What does “important” mean, really, if not sending out a Christmas card of your kitchen staff wearing nothing but Santa hats on their junk? That kinda sexiness aside, Giorgio Rapicavoli and his brand of “culinary graffiti” have had people lining up outside his spot on Ponce and SW 8th St for three years. Its annual 4/20 dinner might only be topped in stoner-chic cuisine by its legendary Wakin-N-Bacon Brunch and Cap’n Crunch Pancakes.
Though we’d never recommend going there for anything like “space” or “healthy cholesterol,” Danny Serfer managed to mix the comfiest of comfort foods from all of Miami’s best-known ethnic groups, and created a tiny spot that is literally packed every night of the week. From his potato latkes to the Vaca Frita Tostones to the shrimp & grits, Blue Collar gives every Miamian a little taste of home when most of us are far from it.
Going out to a high-end steakhouse in South Beach once meant dealing with, well, the kinds of people who go to high-end steakhouses in South Beach. Then came Peter Vauthy with his genuine Midwestern attitude, a menu filled with Certified Angus Beef ®, 6ft crabs, and authentic Italian food. Then all of a sudden you could sit down at your table, on time, at the best steakhouse in Miami and not have to fight through a sea of F-list celebrities.
However, if you DO prefer your prime cuts with a massive side of South Beach attitude, well, nowhere will ever beat Prime 112. While the menu hasn’t evolved much, the food’s still solid. And if you don’t believe us, ask the old men enjoying the steaks at the tables or the models... um, not eating steaks at the tables.. And, really, what’s more essentially Miami than a 9pm reservation really meaning 10:30?
When both Barack Obama AND the Burger Beast say you have the best fritia in town? Well, even Fox News couldn’t argue with that. And while the little old man who fries up his all-beef mixture with house seasoning and tops it with cooked onions, potato strips, and ketchup on a Cuban roll may not return the president’s endorsement, he still makes the best frita in America's fritz capital.
There’s really no other spot in Miami where you can be served by waiters in white coats while you dine on a paper placemat. Such is the dichotomy of Miami’s landmark Cuban restaurant, where you can still get a heaping plate of ropa vieja for less than you’d pay for a drink in most of Miami, while listening to old Cuban men talk politics over cafecitos and tourists remark on how “authentic” the whole thing feels.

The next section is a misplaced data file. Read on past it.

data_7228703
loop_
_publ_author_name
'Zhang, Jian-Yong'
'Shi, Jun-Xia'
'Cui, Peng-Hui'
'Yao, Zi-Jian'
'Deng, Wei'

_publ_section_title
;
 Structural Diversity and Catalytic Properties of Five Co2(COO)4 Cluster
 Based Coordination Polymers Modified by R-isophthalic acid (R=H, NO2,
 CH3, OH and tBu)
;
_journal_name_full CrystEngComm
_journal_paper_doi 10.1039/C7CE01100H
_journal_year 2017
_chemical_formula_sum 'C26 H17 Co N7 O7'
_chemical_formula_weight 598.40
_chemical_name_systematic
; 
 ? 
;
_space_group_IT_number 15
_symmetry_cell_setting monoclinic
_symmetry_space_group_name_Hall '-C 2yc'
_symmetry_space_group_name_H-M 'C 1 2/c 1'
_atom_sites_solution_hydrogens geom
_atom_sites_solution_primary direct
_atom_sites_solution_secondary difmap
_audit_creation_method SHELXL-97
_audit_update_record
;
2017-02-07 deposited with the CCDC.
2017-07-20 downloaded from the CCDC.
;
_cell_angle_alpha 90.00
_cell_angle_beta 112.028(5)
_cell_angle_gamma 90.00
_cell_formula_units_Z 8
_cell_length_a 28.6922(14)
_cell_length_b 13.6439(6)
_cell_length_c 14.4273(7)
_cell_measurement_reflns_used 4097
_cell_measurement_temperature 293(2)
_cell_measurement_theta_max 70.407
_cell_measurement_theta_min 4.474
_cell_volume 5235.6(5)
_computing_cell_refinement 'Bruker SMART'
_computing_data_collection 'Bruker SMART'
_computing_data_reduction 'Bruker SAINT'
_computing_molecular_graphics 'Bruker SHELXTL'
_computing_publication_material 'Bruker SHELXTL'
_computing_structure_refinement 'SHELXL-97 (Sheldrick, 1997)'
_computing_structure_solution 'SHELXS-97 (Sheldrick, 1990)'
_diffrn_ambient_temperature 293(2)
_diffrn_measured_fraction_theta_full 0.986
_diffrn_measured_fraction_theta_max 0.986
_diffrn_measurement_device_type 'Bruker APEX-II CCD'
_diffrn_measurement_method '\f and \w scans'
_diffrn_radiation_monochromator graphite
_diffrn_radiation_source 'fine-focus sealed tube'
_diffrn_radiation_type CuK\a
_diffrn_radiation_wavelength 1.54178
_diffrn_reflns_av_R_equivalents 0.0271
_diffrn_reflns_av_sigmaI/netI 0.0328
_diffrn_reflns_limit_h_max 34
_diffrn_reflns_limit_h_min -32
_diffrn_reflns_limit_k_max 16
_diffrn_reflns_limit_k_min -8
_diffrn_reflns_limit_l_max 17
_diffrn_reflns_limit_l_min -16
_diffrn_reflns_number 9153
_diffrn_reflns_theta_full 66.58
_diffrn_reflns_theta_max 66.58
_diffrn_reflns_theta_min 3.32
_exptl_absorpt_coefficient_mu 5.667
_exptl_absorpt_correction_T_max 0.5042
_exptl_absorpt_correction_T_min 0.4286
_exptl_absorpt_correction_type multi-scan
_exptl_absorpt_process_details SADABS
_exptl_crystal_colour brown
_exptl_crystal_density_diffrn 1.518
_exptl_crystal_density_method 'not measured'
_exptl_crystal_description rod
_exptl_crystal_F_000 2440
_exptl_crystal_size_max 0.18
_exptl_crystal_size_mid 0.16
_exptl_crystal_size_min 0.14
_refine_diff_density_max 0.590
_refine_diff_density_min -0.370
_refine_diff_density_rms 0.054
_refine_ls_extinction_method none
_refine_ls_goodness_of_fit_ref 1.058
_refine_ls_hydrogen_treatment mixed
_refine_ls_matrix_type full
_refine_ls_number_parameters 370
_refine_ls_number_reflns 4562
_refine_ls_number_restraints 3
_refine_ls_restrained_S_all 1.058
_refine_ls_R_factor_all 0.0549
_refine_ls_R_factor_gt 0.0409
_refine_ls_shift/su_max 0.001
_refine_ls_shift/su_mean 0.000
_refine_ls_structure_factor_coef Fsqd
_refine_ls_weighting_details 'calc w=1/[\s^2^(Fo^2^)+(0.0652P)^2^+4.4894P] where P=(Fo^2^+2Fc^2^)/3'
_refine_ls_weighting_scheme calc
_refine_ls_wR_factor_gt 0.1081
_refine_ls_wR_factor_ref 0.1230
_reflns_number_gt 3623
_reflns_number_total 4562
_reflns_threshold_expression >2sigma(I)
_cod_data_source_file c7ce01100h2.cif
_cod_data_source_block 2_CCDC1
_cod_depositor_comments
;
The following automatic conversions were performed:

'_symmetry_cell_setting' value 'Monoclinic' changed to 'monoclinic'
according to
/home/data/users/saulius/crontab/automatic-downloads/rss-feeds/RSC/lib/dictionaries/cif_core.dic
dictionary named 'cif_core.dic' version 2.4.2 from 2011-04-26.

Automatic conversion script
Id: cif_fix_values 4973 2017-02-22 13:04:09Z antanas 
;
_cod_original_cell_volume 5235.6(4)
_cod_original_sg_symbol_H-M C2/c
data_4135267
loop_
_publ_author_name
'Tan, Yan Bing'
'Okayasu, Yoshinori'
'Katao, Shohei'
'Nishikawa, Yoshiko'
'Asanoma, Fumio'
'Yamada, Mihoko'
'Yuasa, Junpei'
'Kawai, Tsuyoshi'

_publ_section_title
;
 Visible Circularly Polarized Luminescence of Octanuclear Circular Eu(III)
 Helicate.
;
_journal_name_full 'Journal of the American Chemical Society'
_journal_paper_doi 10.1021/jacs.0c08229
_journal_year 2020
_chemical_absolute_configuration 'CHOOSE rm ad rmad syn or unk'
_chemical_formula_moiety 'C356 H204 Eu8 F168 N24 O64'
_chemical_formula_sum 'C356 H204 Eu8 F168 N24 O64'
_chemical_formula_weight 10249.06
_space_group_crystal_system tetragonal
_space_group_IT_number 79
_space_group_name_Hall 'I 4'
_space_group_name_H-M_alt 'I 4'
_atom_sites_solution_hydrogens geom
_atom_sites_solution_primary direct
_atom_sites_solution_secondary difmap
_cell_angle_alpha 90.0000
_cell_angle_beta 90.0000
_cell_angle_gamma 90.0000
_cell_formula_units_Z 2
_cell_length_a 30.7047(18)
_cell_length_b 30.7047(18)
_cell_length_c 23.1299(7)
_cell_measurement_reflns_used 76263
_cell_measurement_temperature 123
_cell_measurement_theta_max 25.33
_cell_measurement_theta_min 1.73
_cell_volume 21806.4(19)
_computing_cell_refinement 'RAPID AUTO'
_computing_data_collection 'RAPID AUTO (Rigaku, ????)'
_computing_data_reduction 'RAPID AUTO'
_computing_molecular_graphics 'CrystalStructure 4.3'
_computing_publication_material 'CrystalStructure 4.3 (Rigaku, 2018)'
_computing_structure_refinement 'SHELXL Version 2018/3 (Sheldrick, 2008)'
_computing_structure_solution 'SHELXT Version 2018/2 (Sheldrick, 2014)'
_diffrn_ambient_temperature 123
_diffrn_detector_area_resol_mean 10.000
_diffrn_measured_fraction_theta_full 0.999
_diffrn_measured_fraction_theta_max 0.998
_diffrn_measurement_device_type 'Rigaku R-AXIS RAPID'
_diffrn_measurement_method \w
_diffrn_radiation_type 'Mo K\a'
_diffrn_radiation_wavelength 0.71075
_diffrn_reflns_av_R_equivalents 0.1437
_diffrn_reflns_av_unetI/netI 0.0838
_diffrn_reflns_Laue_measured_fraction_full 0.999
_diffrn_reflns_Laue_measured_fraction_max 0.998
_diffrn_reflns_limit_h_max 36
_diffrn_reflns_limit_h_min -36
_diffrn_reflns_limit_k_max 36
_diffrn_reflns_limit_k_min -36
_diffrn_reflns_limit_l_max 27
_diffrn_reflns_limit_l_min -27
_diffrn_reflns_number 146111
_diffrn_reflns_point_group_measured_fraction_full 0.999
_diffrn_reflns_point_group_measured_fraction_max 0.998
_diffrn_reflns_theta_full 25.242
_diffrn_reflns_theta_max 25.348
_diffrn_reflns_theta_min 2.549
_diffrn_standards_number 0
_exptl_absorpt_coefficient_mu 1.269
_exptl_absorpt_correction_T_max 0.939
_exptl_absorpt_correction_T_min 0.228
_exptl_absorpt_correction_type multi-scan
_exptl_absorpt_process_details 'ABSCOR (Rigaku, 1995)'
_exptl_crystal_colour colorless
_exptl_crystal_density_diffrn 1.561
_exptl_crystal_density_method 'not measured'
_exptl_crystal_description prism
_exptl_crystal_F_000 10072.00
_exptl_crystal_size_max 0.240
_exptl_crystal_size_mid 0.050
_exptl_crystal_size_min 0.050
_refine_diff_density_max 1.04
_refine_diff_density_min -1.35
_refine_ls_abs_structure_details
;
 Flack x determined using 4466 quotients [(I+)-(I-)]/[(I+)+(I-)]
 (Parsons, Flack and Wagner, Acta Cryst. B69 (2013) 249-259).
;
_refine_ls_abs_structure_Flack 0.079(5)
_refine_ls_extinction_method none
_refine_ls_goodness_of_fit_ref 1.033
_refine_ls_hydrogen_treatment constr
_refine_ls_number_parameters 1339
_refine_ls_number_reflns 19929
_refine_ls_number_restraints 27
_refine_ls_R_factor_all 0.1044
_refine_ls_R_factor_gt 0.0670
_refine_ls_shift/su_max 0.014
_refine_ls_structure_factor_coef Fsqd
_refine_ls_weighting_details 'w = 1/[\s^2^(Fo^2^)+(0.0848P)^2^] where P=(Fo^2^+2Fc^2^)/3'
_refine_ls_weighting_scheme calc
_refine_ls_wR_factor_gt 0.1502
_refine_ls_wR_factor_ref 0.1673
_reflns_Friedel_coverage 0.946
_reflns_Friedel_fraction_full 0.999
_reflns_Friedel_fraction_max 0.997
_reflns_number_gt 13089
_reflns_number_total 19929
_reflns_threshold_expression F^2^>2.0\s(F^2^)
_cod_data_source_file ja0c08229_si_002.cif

No local chef does tropical quite like Cindy Hutson, who’s also brought her inventive cuisine to Grand Cayman. Yes, the menu’s packed with fresh seafood and more ways to use mangoes and pineapples than you ever thought possible, but she’s also got a Certified Angus Beef ® Buckhead filet that could go toe to toe with any steakhouse cut in the city.
Making a list of essential restaurants is kind of like being elected to the hall of fame your rookie year. So we don’t make these statements lightly. But Basil Park isn’t just good food for healthy, organic, mostly vegan, locally sourced food. It’s such good food that when you finish it and they tell you it was vegan, you won't believe you just liked it that much. And because it's now made healthy, legitimately good food without an asterisk, it squarely belongs on this list.
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1. Michael's Genuine130 NE 40th St, Miami
2. Pubbelly1418 20th St, Miami Beach
3. Yardbird Southern Table & Bar1600 Lenox Ave, Miami Beach
4. My Ceviche235 Washington Ave, Miami Beach
5. Chef Adrianne's Vineyard Restaurant and Wine Bar11510 SW 147th Ave, Miami
6. The Federal Food Drink & Provisions5132 Biscayne Blvd, Miami
7. Joe's Stone Crab11 Washington Ave, Miami Beach
8. Azul500 Brickell Key Dr, Miami
9. Pincho Factory9860 SW 40th St, Miami
10. Eating House804 Ponce De Leon Blvd, Miami
11. Blue Collar Restaurant6730 Biscayne Blvd, Miami
12. Red, The Steakhouse119 Washington Ave, Miami Beach